Scarlet Street is one of the best films of the forties and Joan Bennett's performance in it is the best given by an actress in 1945. It is a film I can watch infinitely, but especially make it a point to see it on TCM because- even though Scarlet Street is in the Public Domain- TCM pretty much always shows a really clean copy of it with good sound (if I recall right.) Glad someone took the time to clean up such a deliciously dirty and prurient film.

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As far as I'm concerned this was the best double feature TCM's had for a long time. This is why I like movies. Both of these Lang offerings take me into another world, and it's a world I love.

 

Lots to say about both of them.

 

The Woman in the Window: Quite fun. I love that stuffy old club Eddie and his pals hang out in. In fact, every physical item in this movie must have been carefully thought out, you really notice the sets and art design and all that sort of thing.

Did anyone think, while watching this, about Double Indemnity? It came out the same year as WITW. What I thought of was, it's like Eddie G. in a role reversal of D.I. In the latter, he's investigating a man's death while the guy who caused that death watches him investigate. Eddie keeps sharing his ideas and theories with the murderer.

In Woman in the Window, Eddie's the murderer and his friend the detective keeps sharing his ideas and theories about a murder that Eddie's character committed, while Eddie watches.

 

Joan Bennett -so good, a really overlooked actress. ( I mean, overlooked in the sense that her name is unknown to many today.)

Dan Duryea ! Yeah, baby ! Love, love, watching Dan Duryea. What a deliciously unprincipled, self-serving character.

 

SPOILER: ok, many see the dream ending as wussy lame surrender to the censors. I thought this the first time I saw it, but tonight I kind of enjoyed it. 

 

Scarlet Street: This is one of my very favourite film noirs, which is saying something, because noir is my favourite genre, and I'm inclined to like them anyway. Better than TWITW, although it's obvious why the two are compared.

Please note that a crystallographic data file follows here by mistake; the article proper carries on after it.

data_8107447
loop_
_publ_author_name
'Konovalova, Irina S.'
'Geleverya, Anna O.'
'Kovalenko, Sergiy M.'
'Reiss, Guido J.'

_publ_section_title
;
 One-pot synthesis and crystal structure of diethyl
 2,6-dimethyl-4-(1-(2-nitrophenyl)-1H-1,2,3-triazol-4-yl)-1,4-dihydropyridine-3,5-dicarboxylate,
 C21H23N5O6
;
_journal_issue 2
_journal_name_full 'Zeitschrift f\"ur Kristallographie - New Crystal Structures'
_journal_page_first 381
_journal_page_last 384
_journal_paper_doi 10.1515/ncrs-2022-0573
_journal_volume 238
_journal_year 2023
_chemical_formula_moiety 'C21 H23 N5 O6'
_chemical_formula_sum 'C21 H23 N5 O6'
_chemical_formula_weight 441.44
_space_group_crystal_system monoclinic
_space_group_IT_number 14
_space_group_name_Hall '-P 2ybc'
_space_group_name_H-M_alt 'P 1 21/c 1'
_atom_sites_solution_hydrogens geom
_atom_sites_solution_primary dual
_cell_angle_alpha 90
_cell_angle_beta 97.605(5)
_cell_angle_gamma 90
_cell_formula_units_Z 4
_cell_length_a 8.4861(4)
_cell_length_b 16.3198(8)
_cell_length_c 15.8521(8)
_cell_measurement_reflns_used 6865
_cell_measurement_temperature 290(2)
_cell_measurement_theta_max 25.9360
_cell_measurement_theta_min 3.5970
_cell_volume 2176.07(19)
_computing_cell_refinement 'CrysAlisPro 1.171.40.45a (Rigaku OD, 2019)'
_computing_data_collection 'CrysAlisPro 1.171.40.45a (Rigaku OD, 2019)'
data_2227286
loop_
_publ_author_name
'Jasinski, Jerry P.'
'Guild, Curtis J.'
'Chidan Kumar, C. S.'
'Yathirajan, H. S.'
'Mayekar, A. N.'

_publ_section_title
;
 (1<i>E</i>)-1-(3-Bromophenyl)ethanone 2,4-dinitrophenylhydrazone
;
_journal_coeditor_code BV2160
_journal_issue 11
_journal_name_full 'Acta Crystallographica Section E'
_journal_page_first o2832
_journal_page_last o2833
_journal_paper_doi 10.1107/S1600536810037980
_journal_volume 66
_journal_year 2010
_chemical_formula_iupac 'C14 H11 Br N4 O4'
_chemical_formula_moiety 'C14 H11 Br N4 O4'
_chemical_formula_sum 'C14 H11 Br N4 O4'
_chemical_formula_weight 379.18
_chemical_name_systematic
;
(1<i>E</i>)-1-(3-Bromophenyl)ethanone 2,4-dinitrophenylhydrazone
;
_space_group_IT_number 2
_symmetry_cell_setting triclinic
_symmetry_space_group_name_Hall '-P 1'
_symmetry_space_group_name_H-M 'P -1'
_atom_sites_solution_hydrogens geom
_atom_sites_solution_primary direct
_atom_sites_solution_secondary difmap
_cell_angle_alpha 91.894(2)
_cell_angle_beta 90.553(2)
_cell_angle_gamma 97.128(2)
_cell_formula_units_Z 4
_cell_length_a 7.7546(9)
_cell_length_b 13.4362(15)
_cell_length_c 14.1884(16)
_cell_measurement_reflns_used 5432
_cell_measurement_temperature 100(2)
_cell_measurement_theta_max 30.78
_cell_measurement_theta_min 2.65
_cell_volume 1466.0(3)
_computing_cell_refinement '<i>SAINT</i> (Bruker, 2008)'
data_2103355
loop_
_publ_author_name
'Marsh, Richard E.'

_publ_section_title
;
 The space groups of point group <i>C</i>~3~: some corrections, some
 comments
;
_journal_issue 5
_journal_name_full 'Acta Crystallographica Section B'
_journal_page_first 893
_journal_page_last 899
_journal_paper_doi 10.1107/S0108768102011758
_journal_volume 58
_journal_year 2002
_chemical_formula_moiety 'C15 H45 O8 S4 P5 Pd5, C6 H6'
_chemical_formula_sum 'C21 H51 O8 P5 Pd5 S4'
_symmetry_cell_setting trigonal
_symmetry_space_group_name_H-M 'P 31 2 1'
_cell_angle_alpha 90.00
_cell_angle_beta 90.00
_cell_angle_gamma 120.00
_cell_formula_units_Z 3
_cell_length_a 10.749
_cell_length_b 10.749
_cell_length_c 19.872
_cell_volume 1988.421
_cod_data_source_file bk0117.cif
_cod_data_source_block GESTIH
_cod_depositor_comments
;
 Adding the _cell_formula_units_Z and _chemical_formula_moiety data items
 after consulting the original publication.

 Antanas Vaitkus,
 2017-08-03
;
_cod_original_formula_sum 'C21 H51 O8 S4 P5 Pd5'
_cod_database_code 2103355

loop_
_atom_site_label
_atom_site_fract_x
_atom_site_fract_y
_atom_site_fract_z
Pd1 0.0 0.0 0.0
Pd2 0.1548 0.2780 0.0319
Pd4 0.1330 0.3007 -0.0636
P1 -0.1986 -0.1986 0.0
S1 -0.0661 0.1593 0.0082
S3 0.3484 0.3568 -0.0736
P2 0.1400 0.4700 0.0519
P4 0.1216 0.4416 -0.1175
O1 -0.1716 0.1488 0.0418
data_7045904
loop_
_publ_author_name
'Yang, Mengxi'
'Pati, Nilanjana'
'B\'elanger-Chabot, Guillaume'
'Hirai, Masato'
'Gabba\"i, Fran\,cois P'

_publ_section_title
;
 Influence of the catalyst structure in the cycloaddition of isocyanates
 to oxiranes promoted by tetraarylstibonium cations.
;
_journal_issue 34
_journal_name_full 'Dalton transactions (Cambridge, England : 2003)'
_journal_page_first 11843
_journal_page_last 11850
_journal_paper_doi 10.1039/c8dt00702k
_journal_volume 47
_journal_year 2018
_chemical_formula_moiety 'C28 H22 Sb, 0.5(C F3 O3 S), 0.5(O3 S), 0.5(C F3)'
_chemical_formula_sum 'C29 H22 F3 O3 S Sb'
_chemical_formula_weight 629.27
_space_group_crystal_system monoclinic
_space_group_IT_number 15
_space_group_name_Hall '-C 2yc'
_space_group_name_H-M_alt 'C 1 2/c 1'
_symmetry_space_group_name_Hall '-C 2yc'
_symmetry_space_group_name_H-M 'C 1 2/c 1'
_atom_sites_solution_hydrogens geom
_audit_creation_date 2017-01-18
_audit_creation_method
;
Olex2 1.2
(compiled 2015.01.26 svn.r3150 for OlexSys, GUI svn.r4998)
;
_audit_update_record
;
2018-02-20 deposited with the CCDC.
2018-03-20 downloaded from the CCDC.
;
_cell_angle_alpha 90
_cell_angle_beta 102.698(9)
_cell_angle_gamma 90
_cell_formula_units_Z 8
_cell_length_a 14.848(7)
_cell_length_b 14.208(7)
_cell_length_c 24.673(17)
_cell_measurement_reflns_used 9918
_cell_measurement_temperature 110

But Scarlet Street has a darkness and intensity to it that stays in your mind. I love everything about it, the sad sordid little story, the look of the film - oh those rain-slicked streets ! - the actors, and maybe most of all, the ending.

 

I know I just raved about Dan Duryea, but he outdoes himself in SS. Such a wonderful slimeball, so excessively mean and selfish and immoral. What is it about this guy that's so magnetic? I think it's partly his face, which is both handsome and kind of repellent at the same time. For sure it's his voice, which always has this snarky quality. And yet, I tend to find him hugely entertaining, I can't take my eyes off him when he's on-screen. 

But I usually don't find him scary, in fact, he often makes me laugh, just because he's so honestly bad, his character kind of revels in it. 

 

Edward G. is note perfect, as always. He infuses Chris' character with just the right degrees of loneliness, timidity, and desperation.

 

I did not agree with something Robert Osborne said in the intro - that most audiences think of the mother in Father of the Bride when they think of Joan Bennett. Not me. Why should FOTB be more well-known than SS? When I think of Joan Bennett, I think of her as the beautiful but cheap and love-struck floozie in Scarlet Street